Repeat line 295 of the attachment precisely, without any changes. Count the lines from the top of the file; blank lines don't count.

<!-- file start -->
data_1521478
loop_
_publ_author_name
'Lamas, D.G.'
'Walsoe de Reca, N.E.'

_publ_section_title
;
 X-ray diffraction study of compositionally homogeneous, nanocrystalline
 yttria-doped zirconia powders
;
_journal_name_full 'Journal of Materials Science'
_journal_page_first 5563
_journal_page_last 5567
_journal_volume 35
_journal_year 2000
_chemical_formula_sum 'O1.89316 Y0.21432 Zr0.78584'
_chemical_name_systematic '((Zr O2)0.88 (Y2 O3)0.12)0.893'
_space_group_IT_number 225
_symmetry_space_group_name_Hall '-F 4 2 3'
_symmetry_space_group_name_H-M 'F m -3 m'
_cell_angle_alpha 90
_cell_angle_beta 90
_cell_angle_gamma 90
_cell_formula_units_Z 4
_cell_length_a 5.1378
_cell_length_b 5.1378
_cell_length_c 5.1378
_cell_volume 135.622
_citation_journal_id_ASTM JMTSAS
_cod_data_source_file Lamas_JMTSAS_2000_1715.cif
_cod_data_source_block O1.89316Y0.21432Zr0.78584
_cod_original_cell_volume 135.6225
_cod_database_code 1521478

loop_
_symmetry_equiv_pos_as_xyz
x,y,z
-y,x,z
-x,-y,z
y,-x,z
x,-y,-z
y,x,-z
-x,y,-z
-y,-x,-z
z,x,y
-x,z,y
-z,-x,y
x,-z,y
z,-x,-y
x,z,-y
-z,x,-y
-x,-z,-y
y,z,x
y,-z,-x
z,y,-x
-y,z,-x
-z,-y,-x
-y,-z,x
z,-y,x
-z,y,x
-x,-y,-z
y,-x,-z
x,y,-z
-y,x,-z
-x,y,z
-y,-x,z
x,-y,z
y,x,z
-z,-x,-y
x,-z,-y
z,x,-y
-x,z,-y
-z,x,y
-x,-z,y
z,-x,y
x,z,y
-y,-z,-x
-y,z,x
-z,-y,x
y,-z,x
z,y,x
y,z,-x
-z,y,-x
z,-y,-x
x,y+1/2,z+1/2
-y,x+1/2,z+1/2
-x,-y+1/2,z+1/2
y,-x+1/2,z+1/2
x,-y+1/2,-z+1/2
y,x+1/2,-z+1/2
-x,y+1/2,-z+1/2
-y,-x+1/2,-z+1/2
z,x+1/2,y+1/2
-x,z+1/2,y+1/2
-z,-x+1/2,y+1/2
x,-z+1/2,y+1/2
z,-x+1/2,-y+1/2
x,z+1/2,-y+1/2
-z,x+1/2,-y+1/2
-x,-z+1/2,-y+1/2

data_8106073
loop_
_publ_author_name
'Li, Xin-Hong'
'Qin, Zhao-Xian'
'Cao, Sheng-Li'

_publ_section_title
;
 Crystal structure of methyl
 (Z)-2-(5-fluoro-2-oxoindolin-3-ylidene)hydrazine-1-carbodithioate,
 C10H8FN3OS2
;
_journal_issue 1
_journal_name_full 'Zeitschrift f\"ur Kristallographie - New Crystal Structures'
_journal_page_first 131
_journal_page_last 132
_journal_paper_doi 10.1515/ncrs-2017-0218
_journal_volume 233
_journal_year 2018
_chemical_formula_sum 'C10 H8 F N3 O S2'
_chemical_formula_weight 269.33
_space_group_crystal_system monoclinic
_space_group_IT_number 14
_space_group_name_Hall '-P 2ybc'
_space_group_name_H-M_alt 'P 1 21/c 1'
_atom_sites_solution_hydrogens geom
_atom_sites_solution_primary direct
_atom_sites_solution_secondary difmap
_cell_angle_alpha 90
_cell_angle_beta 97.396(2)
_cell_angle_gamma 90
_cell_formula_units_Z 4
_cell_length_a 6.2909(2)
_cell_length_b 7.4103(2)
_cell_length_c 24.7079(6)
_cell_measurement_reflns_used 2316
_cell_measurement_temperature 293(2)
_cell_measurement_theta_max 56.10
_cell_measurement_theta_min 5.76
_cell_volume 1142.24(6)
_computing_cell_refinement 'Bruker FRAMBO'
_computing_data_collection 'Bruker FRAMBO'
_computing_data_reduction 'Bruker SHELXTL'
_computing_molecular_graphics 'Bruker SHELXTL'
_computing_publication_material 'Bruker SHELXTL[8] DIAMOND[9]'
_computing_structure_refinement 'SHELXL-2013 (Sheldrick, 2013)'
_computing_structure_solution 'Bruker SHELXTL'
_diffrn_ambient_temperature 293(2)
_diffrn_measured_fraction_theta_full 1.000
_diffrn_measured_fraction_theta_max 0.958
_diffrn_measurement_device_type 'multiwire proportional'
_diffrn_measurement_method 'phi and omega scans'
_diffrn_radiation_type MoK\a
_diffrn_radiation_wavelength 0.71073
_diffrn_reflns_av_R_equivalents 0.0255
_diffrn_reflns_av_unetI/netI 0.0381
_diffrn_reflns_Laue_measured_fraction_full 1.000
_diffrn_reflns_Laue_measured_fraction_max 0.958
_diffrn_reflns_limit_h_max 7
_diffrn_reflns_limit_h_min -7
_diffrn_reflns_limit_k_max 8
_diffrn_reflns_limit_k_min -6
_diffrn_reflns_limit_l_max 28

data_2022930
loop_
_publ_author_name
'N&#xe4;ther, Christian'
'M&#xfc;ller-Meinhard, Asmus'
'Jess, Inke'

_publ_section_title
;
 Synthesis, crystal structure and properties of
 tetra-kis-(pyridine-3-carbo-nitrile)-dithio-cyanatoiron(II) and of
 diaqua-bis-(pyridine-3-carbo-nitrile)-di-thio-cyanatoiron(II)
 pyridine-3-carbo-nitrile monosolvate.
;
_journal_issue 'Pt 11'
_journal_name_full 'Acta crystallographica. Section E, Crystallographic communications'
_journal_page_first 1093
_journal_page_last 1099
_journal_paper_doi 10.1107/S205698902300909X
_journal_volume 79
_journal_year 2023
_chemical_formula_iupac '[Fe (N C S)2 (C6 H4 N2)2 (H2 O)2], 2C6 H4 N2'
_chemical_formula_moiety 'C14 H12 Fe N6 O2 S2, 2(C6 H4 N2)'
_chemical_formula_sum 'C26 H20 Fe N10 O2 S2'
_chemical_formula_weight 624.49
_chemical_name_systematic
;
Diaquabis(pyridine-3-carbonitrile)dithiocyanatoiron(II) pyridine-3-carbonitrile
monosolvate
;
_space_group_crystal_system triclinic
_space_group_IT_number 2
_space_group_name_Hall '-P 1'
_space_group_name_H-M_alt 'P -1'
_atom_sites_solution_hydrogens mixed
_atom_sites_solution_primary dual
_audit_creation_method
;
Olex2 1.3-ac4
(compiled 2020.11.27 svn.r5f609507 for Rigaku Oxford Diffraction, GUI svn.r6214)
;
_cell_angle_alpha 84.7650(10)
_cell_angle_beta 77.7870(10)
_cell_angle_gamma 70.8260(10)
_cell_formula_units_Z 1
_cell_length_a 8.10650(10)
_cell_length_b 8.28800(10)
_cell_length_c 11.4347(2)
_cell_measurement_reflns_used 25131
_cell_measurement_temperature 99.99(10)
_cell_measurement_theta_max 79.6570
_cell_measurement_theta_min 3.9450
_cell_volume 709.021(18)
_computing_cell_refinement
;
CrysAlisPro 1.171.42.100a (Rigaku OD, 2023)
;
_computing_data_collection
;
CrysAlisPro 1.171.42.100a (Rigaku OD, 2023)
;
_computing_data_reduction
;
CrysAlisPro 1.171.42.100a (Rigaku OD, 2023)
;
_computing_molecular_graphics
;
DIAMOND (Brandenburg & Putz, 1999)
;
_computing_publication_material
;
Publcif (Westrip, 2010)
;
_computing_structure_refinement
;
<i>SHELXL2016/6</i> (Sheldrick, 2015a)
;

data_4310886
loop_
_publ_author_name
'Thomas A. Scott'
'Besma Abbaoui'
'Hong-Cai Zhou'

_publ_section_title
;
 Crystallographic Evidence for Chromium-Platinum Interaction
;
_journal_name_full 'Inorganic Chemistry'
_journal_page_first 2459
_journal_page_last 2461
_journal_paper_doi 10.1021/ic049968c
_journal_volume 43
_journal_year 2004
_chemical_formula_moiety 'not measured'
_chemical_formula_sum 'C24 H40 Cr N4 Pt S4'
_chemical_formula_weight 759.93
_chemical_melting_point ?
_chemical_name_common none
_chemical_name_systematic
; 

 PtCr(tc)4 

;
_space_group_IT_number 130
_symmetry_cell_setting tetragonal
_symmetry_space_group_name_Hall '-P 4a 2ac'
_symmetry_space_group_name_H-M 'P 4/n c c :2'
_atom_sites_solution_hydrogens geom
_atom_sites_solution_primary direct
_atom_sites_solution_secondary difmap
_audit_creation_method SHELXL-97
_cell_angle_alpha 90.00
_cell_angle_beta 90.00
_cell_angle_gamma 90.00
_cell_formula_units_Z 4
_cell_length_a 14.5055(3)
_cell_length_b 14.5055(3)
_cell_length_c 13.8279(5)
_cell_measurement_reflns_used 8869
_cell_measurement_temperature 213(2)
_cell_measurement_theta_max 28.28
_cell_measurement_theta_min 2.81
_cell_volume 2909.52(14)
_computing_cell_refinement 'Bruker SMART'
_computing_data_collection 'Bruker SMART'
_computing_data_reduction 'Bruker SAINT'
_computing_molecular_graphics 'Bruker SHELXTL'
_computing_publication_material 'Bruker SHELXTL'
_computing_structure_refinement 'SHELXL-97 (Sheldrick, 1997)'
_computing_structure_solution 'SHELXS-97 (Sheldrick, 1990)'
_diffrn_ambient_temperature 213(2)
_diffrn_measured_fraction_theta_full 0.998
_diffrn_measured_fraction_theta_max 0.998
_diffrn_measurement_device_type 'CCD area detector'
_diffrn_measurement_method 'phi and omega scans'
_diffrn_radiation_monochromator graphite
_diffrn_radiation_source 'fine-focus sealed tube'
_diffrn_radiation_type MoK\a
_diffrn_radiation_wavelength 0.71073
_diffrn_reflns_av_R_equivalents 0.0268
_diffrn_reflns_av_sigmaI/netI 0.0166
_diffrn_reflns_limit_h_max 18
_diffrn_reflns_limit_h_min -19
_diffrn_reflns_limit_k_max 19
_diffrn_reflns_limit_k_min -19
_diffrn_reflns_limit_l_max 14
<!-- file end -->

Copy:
_diffrn_measurement_method 'phi and omega scans'